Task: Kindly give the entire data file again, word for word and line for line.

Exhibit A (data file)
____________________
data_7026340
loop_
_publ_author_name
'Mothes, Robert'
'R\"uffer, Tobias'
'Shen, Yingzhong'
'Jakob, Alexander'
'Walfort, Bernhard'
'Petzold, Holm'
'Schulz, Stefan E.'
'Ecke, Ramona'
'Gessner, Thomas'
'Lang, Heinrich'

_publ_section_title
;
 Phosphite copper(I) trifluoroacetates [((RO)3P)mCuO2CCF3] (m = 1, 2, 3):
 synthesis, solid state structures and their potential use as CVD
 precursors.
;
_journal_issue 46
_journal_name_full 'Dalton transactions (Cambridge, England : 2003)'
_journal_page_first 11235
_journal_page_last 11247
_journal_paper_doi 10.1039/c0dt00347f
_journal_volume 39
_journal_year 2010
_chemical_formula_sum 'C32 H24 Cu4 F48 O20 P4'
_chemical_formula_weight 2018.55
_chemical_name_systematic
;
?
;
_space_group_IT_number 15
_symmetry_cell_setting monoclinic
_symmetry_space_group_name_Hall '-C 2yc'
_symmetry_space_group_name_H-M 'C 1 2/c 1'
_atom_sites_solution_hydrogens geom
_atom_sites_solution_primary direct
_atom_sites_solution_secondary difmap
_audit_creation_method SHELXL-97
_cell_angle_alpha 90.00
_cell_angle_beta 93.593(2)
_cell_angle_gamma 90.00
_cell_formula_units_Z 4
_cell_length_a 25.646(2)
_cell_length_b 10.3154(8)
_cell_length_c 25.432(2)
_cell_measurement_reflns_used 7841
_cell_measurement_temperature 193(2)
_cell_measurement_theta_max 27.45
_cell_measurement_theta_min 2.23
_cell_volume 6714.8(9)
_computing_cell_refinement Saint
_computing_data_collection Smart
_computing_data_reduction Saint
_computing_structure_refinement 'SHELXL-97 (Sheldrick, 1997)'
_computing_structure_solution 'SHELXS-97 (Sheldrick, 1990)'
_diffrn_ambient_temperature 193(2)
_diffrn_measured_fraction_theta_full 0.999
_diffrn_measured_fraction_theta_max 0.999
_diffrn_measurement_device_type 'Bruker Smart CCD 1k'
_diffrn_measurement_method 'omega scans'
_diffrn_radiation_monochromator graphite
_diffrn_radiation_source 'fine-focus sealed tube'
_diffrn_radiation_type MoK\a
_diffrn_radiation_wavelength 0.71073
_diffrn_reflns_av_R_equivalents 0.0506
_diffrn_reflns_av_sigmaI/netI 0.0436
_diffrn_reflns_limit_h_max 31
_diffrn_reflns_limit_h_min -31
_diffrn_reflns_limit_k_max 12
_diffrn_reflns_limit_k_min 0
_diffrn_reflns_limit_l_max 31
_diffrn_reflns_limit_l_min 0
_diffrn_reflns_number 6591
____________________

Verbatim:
data_7026340
loop_
_publ_author_name
'Mothes, Robert'
'R\"uffer, Tobias'
'Shen, Yingzhong'
'Jakob, Alexander'
'Walfort, Bernhard'
'Petzold, Holm'
'Schulz, Stefan E.'
'Ecke, Ramona'
'Gessner, Thomas'
'Lang, Heinrich'

_publ_section_title
;
 Phosphite copper(I) trifluoroacetates [((RO)3P)mCuO2CCF3] (m = 1, 2, 3):
 synthesis, solid state structures and their potential use as CVD
 precursors.
;
_journal_issue 46
_journal_name_full 'Dalton transactions (Cambridge, England : 2003)'
_journal_page_first 11235
_journal_page_last 11247
_journal_paper_doi 10.1039/c0dt00347f
_journal_volume 39
_journal_year 2010
_chemical_formula_sum 'C32 H24 Cu4 F48 O20 P4'
_chemical_formula_weight 2018.55
_chemical_name_systematic
;
?
;
_space_group_IT_number 15
_symmetry_cell_setting monoclinic
_symmetry_space_group_name_Hall '-C 2yc'
_symmetry_space_group_name_H-M 'C 1 2/c 1'
_atom_sites_solution_hydrogens geom
_atom_sites_solution_primary direct
_atom_sites_solution_secondary difmap
_audit_creation_method SHELXL-97
_cell_angle_alpha 90.00
_cell_angle_beta 93.593(2)
_cell_angle_gamma 90.00
_cell_formula_units_Z 4
_cell_length_a 25.646(2)
_cell_length_b 10.3154(8)
_cell_length_c 25.432(2)
_cell_measurement_reflns_used 7841
_cell_measurement_temperature 193(2)
_cell_measurement_theta_max 27.45
_cell_measurement_theta_min 2.23
_cell_volume 6714.8(9)
_computing_cell_refinement Saint
_computing_data_collection Smart
_computing_data_reduction Saint
_computing_structure_refinement 'SHELXL-97 (Sheldrick, 1997)'
_computing_structure_solution 'SHELXS-97 (Sheldrick, 1990)'
_diffrn_ambient_temperature 193(2)
_diffrn_measured_fraction_theta_full 0.999
_diffrn_measured_fraction_theta_max 0.999
_diffrn_measurement_device_type 'Bruker Smart CCD 1k'
_diffrn_measurement_method 'omega scans'
_diffrn_radiation_monochromator graphite
_diffrn_radiation_source 'fine-focus sealed tube'
_diffrn_radiation_type MoK\a
_diffrn_radiation_wavelength 0.71073
_diffrn_reflns_av_R_equivalents 0.0506
_diffrn_reflns_av_sigmaI/netI 0.0436
_diffrn_reflns_limit_h_max 31
_diffrn_reflns_limit_h_min -31
_diffrn_reflns_limit_k_max 12
_diffrn_reflns_limit_k_min 0
_diffrn_reflns_limit_l_max 31
_diffrn_reflns_limit_l_min 0
_diffrn_reflns_number 6591